• Mississippi Home to Wiki for Teachers
    WatchKnowLearn .org.  The  site allows teachers to post instructional videos, and explain how to use the media in a lesson plan.
  • More States Strengthening Rigor of Assessments
    A handful of states have increased the rigor of their state assessments since 2007, an analysis released today by the statistical wing of the U.S. Department of Education concludes.
  • Recent Teacher Effectiveness Legislation: How Do the States Stack Up?
    Based on these criteria, we created a score card for each state’s teacher effectiveness legislation. Our goal in creating these score cards is not to deem one state’s legislative efforts “better” than another, but to identify strengths and weaknesses of each state’s laws, so that more states can replicate the strong elements of recently passed legislation, or mitigate areas of weakness.
  • Business Roundtable Posts Documentary On TN Education Reforms
    “Truth for a Change” can be found online at www.tennesseetruth.com and can be shared on Facebook, Twitter and other social media platforms. The video was developed in association with leading Tennessee education-reform groups, including the State Collaborative on Reforming Education (SCORE), Stand for Children, the Tennessee Business Education Coalition and Tennessee PTA.
  • Why Digital Learning Will Liberate Teachers
    The bottom line? Digital learning should liberate teachers’ lives by making the opportunities for success far more frequent, and the opportunities for teachers to pursue what they like and their passions about the teaching profession far more possible. And for those that have liked doing some of everything—there probably will continue to be a fair amount of that, too.
  • Charter School Sues Three Districts to Stop Bullying
    Princeton International Academy Charter School is suing three school districts to stop what they say is the spending of “public funds and using their governmental positions to oppose the opening of the charter school.” All too often, traditional school districts fight dirty to protect their territory and thwart charter school competition – much to the detriment of parents and students. But PIACS and parents are calling them out on it. They want to stop the misuse of public funds, seek repayment of said funds, initiate a full accounting report of monies spent and see a monitor appointed to oversee spending. This could set a new tone in the fight for charter schools where school districts will be held accountable for unfair practices. If successful, we could see charters in districts across the nation following suit.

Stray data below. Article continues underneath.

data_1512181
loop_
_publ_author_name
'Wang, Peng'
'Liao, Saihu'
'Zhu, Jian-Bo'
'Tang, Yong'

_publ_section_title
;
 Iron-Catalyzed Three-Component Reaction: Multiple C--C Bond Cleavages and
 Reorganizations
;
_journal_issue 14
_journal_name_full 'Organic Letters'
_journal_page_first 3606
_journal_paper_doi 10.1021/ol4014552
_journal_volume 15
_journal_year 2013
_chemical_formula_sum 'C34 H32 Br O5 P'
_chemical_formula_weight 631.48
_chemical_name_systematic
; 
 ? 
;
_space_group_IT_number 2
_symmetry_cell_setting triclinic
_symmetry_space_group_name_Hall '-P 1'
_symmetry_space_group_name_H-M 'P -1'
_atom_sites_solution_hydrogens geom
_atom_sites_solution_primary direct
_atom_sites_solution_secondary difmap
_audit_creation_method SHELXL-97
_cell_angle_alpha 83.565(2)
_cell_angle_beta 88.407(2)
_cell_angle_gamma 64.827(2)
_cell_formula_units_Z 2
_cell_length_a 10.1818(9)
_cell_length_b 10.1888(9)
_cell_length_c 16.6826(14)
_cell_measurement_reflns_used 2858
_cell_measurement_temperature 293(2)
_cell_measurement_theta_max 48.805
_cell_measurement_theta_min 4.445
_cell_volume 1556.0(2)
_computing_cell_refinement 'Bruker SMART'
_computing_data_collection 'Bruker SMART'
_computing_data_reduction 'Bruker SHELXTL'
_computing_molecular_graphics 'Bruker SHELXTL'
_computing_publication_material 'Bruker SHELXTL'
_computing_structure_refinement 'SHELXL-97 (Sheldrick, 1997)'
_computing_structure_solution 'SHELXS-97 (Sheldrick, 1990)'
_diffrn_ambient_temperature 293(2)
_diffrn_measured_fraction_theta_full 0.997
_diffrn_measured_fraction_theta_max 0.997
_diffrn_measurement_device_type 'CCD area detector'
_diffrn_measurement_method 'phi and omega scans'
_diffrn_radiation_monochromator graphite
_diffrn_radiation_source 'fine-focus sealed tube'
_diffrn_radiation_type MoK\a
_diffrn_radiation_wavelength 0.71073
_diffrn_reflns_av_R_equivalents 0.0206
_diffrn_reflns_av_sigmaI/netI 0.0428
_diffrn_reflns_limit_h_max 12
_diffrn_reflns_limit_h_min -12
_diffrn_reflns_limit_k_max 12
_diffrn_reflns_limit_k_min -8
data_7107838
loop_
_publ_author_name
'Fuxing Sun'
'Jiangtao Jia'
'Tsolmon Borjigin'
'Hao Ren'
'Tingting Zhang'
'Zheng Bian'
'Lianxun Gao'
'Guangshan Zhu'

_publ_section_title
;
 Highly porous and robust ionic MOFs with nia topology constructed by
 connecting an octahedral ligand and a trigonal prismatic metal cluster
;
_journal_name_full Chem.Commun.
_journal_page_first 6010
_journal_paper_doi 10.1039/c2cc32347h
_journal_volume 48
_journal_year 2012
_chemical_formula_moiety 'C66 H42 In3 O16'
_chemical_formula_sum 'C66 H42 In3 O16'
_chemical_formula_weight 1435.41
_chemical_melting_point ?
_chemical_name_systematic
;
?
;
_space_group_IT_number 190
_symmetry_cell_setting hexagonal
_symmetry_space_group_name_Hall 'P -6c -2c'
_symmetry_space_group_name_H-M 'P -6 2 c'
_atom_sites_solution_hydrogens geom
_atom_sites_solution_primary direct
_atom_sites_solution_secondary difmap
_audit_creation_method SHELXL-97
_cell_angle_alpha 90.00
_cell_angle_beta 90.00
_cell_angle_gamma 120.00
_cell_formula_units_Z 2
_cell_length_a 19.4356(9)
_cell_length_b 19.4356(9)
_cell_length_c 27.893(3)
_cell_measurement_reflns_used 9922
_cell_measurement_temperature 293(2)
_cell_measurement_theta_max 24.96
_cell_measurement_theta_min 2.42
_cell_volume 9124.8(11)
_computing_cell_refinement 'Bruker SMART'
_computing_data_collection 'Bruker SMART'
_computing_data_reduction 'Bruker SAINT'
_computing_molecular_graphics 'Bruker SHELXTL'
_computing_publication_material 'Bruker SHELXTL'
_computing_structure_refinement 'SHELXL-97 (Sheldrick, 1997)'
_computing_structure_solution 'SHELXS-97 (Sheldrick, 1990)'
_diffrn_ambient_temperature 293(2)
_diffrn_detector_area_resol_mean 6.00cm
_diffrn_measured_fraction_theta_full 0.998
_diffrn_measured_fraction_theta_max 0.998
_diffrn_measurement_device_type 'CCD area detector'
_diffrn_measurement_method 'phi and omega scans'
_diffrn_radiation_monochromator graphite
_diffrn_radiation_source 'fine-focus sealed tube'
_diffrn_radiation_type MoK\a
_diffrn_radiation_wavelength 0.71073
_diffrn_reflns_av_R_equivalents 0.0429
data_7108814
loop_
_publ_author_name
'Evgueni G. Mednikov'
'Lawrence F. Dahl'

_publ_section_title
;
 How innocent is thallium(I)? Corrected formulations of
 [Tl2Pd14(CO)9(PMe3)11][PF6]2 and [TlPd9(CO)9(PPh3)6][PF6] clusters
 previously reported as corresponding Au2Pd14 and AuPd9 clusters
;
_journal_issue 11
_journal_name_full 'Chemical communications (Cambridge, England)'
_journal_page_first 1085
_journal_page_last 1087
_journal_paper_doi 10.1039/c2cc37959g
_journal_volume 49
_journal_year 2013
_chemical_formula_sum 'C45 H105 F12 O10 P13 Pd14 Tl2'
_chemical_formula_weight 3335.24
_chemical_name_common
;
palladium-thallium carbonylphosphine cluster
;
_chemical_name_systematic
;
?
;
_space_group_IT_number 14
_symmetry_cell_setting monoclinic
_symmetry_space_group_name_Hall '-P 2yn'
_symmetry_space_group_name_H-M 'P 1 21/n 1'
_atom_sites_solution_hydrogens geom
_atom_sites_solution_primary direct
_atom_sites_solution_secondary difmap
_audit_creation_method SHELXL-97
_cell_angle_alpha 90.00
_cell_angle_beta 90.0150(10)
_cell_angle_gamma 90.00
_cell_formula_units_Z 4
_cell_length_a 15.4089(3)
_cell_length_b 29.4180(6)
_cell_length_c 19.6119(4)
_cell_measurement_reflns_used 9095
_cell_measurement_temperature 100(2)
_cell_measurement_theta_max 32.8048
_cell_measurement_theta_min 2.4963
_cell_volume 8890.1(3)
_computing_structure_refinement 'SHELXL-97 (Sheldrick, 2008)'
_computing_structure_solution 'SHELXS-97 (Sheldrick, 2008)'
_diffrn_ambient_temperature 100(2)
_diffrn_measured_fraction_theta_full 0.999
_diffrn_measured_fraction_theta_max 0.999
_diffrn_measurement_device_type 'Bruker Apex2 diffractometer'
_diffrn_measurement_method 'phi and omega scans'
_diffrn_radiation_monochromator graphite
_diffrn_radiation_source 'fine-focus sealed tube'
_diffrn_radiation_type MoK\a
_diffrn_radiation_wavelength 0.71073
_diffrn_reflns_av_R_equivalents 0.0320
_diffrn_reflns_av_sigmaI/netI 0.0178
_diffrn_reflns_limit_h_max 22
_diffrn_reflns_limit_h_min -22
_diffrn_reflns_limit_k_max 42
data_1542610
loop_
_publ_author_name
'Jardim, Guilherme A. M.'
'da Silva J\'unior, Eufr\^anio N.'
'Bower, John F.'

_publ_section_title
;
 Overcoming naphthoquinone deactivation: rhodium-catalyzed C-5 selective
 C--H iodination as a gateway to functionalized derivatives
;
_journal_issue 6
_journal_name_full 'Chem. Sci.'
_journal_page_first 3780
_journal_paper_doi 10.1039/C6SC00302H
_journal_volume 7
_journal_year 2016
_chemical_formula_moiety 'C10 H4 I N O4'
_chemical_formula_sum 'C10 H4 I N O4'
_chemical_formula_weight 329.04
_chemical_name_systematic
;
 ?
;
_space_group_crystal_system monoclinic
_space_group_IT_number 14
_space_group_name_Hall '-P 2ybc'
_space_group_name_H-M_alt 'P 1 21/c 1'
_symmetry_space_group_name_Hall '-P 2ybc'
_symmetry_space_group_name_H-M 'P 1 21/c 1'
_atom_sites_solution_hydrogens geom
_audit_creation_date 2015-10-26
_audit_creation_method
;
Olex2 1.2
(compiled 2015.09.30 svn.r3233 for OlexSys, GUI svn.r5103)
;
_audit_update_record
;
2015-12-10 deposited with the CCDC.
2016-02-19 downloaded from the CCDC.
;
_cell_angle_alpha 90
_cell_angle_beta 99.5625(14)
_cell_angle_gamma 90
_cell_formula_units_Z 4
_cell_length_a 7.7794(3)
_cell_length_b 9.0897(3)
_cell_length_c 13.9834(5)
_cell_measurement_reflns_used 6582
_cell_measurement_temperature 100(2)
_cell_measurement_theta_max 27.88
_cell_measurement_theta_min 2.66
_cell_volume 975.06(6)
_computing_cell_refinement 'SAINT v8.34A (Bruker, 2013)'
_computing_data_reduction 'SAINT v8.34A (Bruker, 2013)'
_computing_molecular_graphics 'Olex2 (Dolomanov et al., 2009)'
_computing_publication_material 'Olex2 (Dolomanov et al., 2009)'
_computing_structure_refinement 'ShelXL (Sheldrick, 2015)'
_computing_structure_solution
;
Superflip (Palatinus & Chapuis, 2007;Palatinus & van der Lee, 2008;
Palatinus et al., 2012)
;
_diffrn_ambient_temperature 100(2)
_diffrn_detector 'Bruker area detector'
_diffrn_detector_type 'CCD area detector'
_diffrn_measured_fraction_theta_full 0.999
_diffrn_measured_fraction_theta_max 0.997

• Sumner commissioners tell school board more cuts needed
    Sumner County schools don’t have enough money to adequately meet the needs of the students, according to the school board. The board created a $194.5 million budget Saturday and sent it to the county’s budget committee, which rejected it. The budget committee told the schools to balance the budget, meaning $5.6 million has to be cut.
  • Gov. Haslam is vice chair of governors association’s education committee
    Tennessee Gov. Bill Haslam has been named vice chairman of the National Governors Association Education, Early Childhood and Workforce Committee. The committee has jurisdiction over issues in the area of education — including early childhood, elementary and secondary education, and higher education — as well as workforce development and labor. In March, Haslam joined Colorado Gov. John Hickenlooper and U.S. Secretary of Education Arne Duncan to serve on a federal bipartisan study group. Its mission is to review the effectiveness of education regulations and assessment evaluations in Tennessee and Colorado.
  • Bartlett, Collierville mayors say ruling clears way for separate school districts
    Bartlett and Collierville leaders are moving forward with studies for public school districts in their suburbs, believing a federal judge’s ruling this week opened the door for such a move. But opponents of such districts contend that U.S. Dist. Judge Samuel “Hardy” Mays didn’t address the matter in his decision Monday, leaving them as potential targets for legal challenges.
  • Focus on Building Character Turns Around Struggling School – District Dossier
    When asked whether teachers cooperated with so many dramatic changes, Ms. Pelster said she and the principal she joined the school with sent a stern message to educators who were unmotivated or not buying into the new administration’s tactics. If they didn’t want to be a part of it, they could leave. She said the district’s superintendent, who had put her and the principal in place, backed her up, allowing them to skirt pushback from teachers and the union. Now, every teacher sponsors some kind of after-school activity or club, for no extra pay, Ms. Pelster said. Teachers agreed to have their class sizes a little larger than they could have been so students can squeeze in a leadership class every day, one that starts with basics like how to introduce yourself to someone with a handshake and a look in the eye.

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